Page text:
Disorders like depression and ADHD may be genetically linked to personality traits.
Your brother recently died of a rare form of cancer. You know that he had been participating in a study on the genetics of this cancer, and that as part of the study, researchers promised that they would send him his individual results.
If you were adopted, you might have a hard time answering questions about medical history at the doctor's office. Family
Scientists say ancient bed-hopping has left a mark on the human genome.
Our Genomes2People research program has a complementary research focus. Our work is in "small data," focusing on rigorously
To prepare for that revolutionary leap, we need to draft software experts immediately who can leverage advances in cloud computing and machine learning while protecting patient privacy to start building open-source tools that will enable scientists to make major inroads on cancer.
Last week, I invited the venerable Lee Hood to speak to us at Harvard Medical School, and I was reminded again of his prescience in describing and advocating for "P4 Medicine" -- or predictive, preventive, personalized and participatory medicine -- over 10 years ago, in 2004!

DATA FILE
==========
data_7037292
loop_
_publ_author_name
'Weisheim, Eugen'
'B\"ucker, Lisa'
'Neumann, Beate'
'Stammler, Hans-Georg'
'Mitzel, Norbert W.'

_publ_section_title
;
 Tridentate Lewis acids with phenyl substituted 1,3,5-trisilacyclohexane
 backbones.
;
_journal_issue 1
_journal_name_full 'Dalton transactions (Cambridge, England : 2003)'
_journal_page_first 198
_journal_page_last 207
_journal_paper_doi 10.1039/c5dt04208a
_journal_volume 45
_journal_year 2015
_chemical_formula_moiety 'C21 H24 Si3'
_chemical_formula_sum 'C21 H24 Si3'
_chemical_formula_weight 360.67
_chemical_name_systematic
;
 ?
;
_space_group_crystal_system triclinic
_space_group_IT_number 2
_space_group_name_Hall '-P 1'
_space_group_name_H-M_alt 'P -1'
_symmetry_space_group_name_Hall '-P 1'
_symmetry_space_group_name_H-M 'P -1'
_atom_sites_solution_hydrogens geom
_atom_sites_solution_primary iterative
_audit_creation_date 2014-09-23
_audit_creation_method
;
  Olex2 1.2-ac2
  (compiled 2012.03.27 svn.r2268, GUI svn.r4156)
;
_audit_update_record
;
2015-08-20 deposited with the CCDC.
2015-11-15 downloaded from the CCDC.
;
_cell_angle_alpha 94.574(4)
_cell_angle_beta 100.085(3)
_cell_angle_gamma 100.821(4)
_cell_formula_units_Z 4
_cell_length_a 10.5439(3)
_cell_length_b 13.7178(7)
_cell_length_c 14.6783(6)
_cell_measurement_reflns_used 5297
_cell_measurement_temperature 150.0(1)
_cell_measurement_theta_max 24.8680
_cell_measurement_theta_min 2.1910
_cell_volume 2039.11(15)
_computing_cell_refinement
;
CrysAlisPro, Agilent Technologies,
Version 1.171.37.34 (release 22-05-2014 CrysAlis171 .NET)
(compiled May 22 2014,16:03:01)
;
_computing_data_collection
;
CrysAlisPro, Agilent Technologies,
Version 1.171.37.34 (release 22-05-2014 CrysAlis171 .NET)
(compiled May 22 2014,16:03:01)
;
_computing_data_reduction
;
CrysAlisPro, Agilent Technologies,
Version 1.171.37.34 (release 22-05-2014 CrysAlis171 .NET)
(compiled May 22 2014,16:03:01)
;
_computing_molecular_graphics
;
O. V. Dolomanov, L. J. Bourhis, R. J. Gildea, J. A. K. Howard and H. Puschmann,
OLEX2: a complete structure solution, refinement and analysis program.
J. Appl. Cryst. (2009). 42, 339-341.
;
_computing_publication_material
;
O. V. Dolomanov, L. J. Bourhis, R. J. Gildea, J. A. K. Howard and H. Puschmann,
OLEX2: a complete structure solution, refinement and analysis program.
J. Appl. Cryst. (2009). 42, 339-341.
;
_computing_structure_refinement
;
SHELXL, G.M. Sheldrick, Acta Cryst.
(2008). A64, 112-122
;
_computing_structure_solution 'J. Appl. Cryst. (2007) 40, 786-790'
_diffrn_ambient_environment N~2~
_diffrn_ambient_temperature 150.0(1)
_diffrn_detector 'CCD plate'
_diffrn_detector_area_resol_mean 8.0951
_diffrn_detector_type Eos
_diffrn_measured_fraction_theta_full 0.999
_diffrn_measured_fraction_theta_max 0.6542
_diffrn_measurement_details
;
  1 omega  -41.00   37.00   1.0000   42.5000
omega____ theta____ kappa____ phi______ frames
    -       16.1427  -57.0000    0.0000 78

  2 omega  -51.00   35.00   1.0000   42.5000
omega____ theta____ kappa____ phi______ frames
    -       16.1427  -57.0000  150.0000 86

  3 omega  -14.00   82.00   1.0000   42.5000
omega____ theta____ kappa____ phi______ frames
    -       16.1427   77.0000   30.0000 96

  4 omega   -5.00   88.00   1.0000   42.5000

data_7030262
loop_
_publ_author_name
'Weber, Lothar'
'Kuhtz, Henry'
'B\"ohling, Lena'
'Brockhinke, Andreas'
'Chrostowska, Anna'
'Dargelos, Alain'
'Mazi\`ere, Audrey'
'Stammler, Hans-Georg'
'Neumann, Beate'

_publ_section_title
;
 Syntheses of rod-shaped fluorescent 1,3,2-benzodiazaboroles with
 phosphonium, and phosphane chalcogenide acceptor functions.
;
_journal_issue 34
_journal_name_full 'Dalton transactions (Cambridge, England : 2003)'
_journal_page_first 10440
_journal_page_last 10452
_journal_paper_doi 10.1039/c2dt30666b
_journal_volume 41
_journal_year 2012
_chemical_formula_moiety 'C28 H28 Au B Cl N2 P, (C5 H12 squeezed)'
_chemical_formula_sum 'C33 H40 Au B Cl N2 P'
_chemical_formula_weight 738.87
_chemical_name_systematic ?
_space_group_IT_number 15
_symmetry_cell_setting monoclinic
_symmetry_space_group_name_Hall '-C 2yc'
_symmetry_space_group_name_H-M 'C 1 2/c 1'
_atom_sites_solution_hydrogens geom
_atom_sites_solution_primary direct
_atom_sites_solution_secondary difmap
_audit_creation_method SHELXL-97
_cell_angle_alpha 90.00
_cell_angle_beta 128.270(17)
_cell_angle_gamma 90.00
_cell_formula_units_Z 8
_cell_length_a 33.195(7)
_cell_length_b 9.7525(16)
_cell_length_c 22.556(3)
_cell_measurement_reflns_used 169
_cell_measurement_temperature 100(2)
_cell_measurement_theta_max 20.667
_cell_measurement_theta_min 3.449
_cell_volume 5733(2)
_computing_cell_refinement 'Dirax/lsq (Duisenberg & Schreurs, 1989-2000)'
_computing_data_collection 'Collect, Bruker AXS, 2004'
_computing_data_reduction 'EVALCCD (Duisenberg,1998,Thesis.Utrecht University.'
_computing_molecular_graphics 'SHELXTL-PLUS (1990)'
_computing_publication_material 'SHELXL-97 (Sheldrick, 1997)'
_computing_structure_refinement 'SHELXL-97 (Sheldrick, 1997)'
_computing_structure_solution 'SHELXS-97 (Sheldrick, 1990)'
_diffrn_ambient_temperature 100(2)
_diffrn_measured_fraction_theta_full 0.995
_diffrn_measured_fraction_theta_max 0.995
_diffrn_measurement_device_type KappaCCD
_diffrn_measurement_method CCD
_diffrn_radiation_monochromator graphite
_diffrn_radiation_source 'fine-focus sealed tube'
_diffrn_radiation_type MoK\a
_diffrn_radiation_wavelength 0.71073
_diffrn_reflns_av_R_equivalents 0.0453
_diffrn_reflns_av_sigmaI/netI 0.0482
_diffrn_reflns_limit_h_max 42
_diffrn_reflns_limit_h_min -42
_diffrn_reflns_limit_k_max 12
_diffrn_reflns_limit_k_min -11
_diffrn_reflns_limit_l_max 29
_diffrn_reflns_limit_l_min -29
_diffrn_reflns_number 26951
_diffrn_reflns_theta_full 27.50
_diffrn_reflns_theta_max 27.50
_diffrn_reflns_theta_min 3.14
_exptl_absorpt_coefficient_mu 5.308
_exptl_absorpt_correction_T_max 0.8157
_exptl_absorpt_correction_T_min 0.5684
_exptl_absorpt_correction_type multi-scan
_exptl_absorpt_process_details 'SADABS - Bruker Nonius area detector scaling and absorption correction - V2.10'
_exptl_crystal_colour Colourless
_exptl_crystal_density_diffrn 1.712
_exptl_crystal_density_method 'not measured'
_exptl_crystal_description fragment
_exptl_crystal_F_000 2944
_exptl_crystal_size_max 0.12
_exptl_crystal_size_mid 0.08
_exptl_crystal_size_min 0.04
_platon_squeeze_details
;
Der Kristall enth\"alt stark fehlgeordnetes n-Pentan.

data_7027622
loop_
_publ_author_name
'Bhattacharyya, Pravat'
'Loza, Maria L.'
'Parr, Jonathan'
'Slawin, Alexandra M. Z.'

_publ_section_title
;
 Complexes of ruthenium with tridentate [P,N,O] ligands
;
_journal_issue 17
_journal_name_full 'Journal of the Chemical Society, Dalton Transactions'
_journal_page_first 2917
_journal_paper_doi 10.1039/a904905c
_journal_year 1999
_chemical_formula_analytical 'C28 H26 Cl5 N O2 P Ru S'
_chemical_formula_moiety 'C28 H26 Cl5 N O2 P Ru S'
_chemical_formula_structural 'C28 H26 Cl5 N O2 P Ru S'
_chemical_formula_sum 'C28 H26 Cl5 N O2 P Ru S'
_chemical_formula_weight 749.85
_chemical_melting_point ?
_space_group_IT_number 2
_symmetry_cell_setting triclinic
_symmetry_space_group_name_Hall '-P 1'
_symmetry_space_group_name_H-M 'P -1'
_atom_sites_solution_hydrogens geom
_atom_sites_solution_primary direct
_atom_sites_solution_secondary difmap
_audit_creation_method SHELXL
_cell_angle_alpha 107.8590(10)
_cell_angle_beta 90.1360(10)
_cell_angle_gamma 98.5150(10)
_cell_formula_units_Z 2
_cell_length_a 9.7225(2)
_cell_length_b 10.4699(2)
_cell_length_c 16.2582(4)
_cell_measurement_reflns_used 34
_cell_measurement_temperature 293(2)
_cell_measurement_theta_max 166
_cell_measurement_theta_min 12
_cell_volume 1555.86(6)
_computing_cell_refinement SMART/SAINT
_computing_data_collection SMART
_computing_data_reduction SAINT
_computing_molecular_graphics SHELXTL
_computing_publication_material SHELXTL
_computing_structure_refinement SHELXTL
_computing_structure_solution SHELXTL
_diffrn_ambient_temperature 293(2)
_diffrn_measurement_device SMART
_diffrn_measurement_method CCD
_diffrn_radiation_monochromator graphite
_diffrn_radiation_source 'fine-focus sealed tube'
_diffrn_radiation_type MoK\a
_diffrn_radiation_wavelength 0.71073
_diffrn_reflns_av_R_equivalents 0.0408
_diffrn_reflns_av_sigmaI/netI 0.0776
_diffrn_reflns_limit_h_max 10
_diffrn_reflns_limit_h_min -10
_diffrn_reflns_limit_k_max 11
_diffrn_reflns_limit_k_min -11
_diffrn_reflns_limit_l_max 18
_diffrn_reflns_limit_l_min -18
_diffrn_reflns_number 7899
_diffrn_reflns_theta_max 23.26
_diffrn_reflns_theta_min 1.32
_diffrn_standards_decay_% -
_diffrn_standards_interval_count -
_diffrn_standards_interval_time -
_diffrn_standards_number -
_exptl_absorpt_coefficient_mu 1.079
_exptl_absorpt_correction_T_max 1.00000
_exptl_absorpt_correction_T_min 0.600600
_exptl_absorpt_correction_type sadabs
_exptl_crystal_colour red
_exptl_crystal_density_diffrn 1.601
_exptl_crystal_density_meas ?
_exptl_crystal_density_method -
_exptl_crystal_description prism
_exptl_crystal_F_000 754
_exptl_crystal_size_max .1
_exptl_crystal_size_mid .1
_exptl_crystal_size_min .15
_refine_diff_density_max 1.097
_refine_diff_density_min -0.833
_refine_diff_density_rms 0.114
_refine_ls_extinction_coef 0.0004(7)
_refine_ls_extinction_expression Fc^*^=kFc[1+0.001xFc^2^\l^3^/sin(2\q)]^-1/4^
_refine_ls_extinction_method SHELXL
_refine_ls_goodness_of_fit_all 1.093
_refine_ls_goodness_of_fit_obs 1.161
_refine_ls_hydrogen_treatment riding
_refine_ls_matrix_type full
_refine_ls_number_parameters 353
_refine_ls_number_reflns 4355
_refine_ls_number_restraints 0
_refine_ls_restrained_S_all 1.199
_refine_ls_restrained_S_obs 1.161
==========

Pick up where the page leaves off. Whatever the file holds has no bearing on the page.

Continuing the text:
Futurists are predicting that genomic sequencing will profoundly disrupt the practice of medicine! But from the stethoscope to the x-ray, medicine has successfully integrated new technologies before. Will this be different?
After reading a comprehensive report on their own personal genome, consumers reported knowing less about genetics than they did before. Wait, what? How could that be?
We are sequencing the world -- from ourselves to all of the organisms upon which we depend as a living planet. In the future, our planetary genome might include new life forms built in the lab; there is even talk of the possibility of a resurrected Neanderthal, carried by a surrogate human mother. Science fiction? Not anymore.
An interview with genome and synthetic life scientist J. Craig Venter.
Health care and medicine is living through a major transformation. We're entering into a new era of medicine where prevention precedes treatment.
My mother in-law used to say "If you worry you die, if you don't worry you die, so why worry." None of her offspring are worriers either. Is it because they learned from an early age that worry is such a total waste of time? Or could it be that they are 'warriors' rather than 'worriers'?
What do we need in health care? Fewer people who get ill in the first place. When they do, they should receive better care, tailored to who they are and the specifics of their disease, delivered at a lower cost. The challenges notwithstanding, we moved a step closer to this fantastic vision for health care in 2014.